Is that an election law violation?  Should it be? Among other voids Trump’s presidency illuminates, medical as well as tax records of final candidates for the presidency should be required public disclosure no less than sixty days before the election.  Failure to release the records should disqualify the candidate.

          Using the analogy of SEC disclosure, annual updates should be mandatory, as should updates regarding material changes in health or wealth.  Both affect the president’s ability to do the job or the likelihood of material conflicts of interest.

          Most obviously, Congress needs to make mandatory the pre-swearing in separation of the new president from her businesses and wealth management.  Either that, or Congress should take a piece of the action.  Sitting on the fence will just give Congress a collective case of the piles.

          • Frank Probst says:

            The fact that Trump wrote it isn’t problematic for me.  The fact that his doctor signed it is the problem.  I don’t understand how “I signed the document without reading it.” or “I signed the document knowing it was false.” are considered valid defenses.  I don’t know if any election laws were broken, but from a medical standpoint, unfortunately, I don’t think he actually broke any laws.  He simply admitted that he has no ethics whatsoever, which we already knew.  I don’t think he’s obligated to tell us the truth about Trump’s health.  It might qualify as fraud against the American people, but I’ve never heard of a doctor being prosecuted for lying to the public about a patient.


            As for the robbery, I think the reason there isn’t an agreement about what laws were broken (if any) is because things like this just don’t happen.  I don’t think anyone I know has ever heard of three people barging into a physician’s office and stealing medical records.  Bornstein should have called the police, but given how bizarre the whole thing is, I can understand why he failed to do so.  But now that the whole thing is all over the news, I don’t think “No one filed a complaint.” is going to cut it for the NYPD.  They should be obligated to investigate this.

        • earlofhuntingdon says:

          And, of course, Keith Schiller was a White House official, a  public employee, at the time he accompanied the Trump Org. lawyer and an unnamed, very large man on a mission to get Trump’s health records.

        • posaune says:

          Gee, this thought just sprang:   the design/signing architect fully owns the drawings for a building project.  I wonder where all of those Trump Tower etc drawings are (with hundreds of intentional building violations, i.e. hand-lined change orders)?   I’ll bet the same thing happened — in fact, it was probably practice for the physician’s office.   Of course, there’s no HIPPA in architecture.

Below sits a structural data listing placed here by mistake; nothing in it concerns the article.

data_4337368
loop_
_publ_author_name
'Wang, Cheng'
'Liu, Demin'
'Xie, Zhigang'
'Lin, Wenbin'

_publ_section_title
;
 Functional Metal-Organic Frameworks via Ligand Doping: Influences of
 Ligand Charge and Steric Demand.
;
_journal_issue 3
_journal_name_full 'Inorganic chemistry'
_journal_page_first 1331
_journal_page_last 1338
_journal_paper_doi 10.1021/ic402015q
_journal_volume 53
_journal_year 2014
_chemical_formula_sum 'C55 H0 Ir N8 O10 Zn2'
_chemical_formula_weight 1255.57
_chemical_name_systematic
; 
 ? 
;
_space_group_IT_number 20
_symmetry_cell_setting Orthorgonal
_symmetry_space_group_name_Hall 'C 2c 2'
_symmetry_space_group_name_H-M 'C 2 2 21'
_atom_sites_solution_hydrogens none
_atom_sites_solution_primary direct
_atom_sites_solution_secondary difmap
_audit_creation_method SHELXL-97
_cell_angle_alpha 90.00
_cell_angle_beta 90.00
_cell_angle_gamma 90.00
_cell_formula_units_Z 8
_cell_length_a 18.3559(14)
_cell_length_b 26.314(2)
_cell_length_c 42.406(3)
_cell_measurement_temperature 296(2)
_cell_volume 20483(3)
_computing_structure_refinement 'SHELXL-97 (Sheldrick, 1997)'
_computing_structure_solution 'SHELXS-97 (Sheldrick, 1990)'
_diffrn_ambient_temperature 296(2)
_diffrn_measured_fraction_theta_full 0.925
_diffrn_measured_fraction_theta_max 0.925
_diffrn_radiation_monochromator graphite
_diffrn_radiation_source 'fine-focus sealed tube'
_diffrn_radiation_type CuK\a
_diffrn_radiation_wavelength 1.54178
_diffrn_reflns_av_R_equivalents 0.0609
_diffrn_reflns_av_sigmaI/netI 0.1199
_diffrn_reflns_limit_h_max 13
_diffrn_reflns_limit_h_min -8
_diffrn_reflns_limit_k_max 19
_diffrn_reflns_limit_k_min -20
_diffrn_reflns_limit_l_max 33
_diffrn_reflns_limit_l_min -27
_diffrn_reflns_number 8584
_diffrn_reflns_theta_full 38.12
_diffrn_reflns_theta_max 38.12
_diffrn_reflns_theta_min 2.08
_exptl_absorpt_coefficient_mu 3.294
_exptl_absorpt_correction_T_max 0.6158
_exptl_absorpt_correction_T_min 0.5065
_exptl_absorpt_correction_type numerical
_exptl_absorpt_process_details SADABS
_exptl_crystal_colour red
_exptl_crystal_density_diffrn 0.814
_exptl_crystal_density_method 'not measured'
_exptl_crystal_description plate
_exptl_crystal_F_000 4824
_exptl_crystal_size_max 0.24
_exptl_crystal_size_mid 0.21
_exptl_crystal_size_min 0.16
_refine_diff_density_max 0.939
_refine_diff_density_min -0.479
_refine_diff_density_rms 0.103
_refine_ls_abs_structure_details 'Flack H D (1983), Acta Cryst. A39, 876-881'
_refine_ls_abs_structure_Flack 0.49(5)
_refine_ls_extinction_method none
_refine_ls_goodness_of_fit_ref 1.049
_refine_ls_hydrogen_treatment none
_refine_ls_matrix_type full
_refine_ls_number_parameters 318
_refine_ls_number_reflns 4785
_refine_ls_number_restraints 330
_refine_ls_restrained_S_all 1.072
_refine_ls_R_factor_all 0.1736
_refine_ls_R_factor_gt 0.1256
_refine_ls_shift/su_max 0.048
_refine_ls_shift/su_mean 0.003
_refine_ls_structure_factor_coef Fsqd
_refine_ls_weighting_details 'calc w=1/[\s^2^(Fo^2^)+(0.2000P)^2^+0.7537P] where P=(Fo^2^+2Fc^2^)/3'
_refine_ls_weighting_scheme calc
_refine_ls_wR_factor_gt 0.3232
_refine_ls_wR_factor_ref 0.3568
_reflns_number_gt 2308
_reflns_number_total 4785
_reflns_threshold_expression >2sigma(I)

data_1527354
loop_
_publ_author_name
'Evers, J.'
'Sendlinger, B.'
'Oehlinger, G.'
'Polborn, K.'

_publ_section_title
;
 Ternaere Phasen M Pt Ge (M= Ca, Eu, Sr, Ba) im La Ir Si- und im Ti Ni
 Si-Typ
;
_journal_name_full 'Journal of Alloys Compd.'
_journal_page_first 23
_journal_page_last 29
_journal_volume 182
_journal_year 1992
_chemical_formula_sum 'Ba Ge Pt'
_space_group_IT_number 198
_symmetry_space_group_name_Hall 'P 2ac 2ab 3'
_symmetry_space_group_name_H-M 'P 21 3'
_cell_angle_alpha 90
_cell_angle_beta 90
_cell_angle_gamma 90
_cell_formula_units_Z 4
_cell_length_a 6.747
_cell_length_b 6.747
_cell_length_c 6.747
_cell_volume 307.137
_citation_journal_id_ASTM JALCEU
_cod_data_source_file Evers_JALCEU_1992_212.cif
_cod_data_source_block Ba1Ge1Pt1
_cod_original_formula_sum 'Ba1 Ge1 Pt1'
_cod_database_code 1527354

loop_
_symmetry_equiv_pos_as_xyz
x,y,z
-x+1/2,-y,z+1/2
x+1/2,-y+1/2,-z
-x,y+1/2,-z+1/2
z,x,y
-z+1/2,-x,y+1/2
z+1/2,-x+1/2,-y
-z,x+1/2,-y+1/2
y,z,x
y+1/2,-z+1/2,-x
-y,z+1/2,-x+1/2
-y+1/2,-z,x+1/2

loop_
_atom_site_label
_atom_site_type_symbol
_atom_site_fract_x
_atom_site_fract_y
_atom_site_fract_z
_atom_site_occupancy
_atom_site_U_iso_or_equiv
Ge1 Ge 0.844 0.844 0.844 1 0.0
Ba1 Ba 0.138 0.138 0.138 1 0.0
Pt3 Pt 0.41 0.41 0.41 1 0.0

• orionATL says:

      president trump went after senator tester (mont), saying tester should resign because the secret service had said admiral jackson never wrecked a gov’t vehicle while drunk. as an aside, trump was doubtless prompted to say this by a political aide as a political cheap shot against a dem senator up for election.

      my first thought on hearing that the secret service had “cleared” jackson was, “who does the white house think they are kidding?”

      this is our whore-hopping u.s. secret service. this is the secret service whose agents get drunk while on the job. this isvthe secret service that crashes cars into the whitehouse grounds. this is the secret servive with incompetent management. this is the secret service that is directly under this president’s control. and we are supposed to take their word about jackson? why in the world would i do that? leaving aside that our president is a compulsive liar.

    • Palli says:

      From what we know now, was Dr. Jackson an issue Pres Obama didn’t care to take on? I’m still curious, aside from the mandated annual medical report, who, when & how the president doctor’s services were used in those 10 years?

      • Frank Probst says:

        I doubt Obama knew that there was a problem.  This guy sounds like a “kiss up, kick down” kind of person.  He probably treated Obama exactly the way he should have.  And if the doc’s handing out drugs on Air Force One, that’s not something that I’d imagine people would report to the President.  The big problem that I see here in terms of how all of this was missed is that almost everyone involved has (or had) a vested interest in keeping it out of public view.  If he was handing out Ambien and ProVigil to the President’s aides, the White House Press Corps, and the Secret Service, I think most people involved would have been grateful for the “favor”.  Some may not have known it was even a problem.  If the top doc is freely handing out drugs to everyone on the plane, I think most people would assume that he has the authority to do so.